Invest in Intangibles
You can invest without spending a dime if you’re willing to put in the time. Time is an intangible investment to use during the normal ebb and flow of business. This investment can come internally and externally, making it a huge win for your business long term. How? Relationships with customers are intangible but emotional investments, increasing customer loyalty. The adage time is money does ring true in business and this investment is something that will demonstrate ROI down the road rather than in the near future. While a good CX strategy can note an increase in metrics, a great CX strategy notes both the numerical increases and the intangible increases in equal measure because they are a long term investment. Additionally, invest in actually listening to your customers, it will go a long wait to increase customer satisfaction and making them feel valued.
Automate and Empower
Customers are in control and they want to do more for themselves meaning that if they don’t have to write an email or make a phone call, they won’t. Customers want to feel some autonomy in their interactions with a business, especially when it comes to solving problems. This is where you can empower your customers in two ways, automation and self-help portals. Automation, in the form of chatbots, can help customers solve their problems with little effort and with Forrester saying that 2020 is the year of the chatbots, this is a solid investment. Additionally, without automation, self-help portals make for a robust problem-solving solution for customers by empowering them to find their own answers and share experiences.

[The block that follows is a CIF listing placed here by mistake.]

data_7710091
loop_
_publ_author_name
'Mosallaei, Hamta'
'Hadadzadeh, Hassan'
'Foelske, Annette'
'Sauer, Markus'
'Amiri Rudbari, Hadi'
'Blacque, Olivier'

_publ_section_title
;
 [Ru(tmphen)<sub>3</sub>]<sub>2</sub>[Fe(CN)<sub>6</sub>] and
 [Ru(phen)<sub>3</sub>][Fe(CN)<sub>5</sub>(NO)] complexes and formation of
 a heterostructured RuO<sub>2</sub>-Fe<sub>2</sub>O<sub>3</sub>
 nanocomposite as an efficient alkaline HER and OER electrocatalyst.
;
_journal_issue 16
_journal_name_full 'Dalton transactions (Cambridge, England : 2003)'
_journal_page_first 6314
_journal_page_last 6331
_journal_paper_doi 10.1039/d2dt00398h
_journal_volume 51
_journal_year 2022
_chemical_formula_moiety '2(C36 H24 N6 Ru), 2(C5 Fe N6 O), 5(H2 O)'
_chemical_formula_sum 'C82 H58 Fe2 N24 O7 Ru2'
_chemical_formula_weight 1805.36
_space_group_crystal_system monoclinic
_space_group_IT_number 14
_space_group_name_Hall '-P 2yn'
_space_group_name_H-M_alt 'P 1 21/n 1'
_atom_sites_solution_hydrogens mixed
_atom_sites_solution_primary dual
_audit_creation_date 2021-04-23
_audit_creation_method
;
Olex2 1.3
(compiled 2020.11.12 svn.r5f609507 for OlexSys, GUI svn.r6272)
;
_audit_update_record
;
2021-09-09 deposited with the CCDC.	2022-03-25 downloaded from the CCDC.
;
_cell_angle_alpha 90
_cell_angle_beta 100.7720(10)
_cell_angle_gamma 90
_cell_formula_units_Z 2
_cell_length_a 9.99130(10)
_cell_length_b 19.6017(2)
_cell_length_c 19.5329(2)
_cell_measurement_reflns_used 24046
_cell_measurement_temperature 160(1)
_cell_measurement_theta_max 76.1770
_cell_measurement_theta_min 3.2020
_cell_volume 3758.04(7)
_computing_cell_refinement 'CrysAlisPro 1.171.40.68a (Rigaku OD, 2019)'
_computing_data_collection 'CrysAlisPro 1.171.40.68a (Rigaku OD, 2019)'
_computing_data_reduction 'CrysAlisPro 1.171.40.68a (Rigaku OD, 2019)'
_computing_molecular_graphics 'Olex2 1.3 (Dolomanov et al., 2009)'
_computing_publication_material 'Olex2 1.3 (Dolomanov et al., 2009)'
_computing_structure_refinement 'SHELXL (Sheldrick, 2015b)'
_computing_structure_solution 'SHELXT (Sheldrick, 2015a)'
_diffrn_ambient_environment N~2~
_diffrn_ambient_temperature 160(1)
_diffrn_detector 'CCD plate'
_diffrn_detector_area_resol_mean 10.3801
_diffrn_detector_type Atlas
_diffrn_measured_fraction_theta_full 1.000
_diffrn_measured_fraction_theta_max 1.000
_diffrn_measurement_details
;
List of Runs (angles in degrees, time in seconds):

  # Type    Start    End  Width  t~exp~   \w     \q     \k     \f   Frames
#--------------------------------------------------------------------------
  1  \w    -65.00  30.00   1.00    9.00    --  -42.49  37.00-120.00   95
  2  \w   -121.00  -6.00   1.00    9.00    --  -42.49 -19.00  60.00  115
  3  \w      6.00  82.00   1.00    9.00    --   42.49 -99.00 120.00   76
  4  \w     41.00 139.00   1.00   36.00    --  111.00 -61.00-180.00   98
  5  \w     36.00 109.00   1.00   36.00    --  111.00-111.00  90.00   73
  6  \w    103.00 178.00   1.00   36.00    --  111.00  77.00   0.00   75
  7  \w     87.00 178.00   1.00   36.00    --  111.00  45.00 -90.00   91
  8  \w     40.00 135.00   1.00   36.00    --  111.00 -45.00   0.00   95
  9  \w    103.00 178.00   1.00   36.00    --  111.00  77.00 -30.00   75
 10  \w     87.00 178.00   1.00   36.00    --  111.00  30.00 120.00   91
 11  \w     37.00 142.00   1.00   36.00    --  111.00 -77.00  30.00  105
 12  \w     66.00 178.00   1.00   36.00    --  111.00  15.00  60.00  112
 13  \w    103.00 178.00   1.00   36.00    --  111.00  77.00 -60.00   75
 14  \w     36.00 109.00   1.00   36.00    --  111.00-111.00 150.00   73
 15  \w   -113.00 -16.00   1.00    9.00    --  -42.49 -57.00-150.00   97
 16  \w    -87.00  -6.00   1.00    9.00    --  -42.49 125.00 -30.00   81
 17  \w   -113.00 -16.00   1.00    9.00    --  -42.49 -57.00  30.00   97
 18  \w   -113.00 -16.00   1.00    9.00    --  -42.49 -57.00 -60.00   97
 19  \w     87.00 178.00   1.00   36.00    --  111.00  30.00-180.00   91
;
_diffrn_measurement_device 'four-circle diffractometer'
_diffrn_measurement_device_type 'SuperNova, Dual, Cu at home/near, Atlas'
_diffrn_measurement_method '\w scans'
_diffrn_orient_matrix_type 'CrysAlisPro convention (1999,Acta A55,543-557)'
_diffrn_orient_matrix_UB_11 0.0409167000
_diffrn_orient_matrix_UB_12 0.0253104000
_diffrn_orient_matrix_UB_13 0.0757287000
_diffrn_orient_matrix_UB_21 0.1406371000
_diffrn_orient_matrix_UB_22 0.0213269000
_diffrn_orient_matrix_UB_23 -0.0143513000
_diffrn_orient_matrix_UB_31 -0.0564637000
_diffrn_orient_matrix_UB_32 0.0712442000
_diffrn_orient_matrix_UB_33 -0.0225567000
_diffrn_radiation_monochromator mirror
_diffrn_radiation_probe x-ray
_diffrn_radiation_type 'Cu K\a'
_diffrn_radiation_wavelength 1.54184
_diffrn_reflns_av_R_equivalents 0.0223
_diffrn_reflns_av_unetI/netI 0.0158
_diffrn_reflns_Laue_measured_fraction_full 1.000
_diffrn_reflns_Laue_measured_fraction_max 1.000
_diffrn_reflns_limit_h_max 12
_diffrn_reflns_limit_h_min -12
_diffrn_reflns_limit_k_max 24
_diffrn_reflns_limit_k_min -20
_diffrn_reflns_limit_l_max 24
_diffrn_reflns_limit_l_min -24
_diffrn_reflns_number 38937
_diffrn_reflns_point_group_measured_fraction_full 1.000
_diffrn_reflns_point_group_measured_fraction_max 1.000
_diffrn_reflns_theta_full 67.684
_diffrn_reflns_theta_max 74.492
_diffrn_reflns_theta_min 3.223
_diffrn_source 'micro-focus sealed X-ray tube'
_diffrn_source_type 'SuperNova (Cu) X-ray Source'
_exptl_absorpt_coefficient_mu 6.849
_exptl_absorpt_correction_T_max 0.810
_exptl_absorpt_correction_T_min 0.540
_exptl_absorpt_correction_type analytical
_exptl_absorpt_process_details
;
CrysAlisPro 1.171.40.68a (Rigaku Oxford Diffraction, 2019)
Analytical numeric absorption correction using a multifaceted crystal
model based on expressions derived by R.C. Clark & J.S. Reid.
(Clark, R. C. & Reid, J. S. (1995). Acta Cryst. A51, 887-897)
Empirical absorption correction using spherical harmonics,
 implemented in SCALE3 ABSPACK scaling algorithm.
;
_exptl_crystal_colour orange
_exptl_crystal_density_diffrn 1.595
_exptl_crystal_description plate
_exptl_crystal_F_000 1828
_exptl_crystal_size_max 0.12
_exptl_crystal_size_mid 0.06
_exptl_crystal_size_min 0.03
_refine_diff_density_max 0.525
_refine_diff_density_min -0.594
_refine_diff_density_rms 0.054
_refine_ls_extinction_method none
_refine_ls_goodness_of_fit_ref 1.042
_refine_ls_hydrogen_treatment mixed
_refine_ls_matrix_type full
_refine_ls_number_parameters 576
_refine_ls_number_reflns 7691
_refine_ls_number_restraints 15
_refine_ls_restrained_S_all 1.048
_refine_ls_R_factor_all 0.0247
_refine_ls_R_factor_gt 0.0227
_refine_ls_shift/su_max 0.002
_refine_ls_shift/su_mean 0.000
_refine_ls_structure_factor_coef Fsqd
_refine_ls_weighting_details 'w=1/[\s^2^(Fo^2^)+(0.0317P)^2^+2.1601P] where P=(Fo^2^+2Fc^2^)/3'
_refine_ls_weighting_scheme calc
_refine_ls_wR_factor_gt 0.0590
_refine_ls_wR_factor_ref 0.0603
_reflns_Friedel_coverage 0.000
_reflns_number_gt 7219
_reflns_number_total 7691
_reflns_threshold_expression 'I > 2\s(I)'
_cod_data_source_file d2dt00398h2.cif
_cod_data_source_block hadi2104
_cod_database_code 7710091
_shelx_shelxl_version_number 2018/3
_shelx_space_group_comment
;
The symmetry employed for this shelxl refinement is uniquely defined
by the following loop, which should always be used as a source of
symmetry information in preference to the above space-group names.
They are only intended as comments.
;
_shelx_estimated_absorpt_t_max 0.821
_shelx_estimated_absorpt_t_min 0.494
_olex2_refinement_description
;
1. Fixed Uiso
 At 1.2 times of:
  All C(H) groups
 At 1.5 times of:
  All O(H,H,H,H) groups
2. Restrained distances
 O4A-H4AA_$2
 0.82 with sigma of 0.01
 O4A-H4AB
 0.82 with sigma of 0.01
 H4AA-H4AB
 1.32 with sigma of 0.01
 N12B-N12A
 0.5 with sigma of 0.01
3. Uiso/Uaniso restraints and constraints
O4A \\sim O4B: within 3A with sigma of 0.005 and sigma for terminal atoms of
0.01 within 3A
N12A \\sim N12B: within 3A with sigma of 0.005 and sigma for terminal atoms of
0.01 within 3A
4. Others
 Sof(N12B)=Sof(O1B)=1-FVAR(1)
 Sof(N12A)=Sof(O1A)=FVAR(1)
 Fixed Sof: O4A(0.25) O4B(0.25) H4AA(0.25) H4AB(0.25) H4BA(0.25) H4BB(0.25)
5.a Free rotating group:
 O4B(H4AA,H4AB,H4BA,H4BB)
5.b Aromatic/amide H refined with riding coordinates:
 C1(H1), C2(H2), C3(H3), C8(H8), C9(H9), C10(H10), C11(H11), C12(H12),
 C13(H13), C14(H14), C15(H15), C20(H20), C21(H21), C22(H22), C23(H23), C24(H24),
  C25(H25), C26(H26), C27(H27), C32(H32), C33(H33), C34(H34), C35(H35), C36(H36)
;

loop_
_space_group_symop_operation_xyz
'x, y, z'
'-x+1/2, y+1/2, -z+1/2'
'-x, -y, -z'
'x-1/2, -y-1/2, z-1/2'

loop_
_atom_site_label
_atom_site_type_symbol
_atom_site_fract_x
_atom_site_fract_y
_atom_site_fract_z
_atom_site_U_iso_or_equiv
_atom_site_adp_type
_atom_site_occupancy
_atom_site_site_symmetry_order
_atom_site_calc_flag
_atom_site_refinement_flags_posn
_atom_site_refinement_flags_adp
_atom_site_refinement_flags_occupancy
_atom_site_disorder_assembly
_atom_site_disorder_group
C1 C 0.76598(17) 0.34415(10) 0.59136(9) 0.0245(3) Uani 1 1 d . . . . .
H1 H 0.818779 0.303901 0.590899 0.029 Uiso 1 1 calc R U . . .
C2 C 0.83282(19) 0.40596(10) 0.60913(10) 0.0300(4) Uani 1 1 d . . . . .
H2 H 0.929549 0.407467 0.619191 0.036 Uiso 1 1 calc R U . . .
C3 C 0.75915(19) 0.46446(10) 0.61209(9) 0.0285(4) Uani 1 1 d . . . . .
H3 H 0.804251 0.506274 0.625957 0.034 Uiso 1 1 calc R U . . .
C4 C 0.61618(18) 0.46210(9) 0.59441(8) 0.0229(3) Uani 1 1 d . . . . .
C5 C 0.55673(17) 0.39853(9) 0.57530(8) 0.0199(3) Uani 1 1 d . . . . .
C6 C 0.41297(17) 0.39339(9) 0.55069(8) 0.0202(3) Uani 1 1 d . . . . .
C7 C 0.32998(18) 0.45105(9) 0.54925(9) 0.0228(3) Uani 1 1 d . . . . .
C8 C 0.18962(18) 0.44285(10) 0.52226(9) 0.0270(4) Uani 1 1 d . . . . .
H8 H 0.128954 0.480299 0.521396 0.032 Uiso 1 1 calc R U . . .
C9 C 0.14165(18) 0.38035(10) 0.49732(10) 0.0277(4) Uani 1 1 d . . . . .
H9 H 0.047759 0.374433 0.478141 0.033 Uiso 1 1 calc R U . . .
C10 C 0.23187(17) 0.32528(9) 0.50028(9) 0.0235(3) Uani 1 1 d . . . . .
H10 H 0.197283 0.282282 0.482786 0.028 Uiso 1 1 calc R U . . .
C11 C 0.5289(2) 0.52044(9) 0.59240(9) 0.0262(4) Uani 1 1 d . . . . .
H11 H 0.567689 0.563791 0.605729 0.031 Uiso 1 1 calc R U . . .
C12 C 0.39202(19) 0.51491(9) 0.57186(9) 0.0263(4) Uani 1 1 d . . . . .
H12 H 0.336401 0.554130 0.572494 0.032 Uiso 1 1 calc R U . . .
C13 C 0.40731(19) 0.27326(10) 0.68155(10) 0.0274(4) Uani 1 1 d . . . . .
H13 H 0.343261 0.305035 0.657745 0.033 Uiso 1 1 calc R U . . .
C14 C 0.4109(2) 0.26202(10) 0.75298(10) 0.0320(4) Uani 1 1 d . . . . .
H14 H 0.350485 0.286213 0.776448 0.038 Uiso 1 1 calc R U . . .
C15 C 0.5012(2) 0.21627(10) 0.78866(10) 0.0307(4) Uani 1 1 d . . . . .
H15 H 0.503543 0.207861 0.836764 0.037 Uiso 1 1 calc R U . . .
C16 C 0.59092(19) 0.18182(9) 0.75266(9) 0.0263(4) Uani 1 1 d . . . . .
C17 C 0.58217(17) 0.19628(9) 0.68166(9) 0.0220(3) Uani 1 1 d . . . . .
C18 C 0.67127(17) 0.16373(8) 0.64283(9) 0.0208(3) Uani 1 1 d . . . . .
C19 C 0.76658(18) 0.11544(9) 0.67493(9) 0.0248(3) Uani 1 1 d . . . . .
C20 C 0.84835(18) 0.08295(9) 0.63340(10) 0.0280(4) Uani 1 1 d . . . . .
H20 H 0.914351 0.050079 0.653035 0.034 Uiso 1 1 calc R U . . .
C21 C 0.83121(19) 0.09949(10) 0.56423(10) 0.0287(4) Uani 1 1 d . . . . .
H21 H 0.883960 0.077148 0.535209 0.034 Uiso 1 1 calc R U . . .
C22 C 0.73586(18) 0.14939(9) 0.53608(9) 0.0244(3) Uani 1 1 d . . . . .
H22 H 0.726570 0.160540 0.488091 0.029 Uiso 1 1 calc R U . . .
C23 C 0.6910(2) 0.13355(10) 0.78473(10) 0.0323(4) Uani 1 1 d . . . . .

The most important thing to remember during economic uncertainty is that it’s just a pause, not the end of business. Patience, a clear head, and a solid CX strategy are more important than ever when these times come because you’re in it for the long-haul.
Join us for an exploration of CX in our webinar on April 29, 2020 at 5 PM CEST/11 AM EDT/8 AM PDT
Growth Through Service: Why CX is Essential Right Now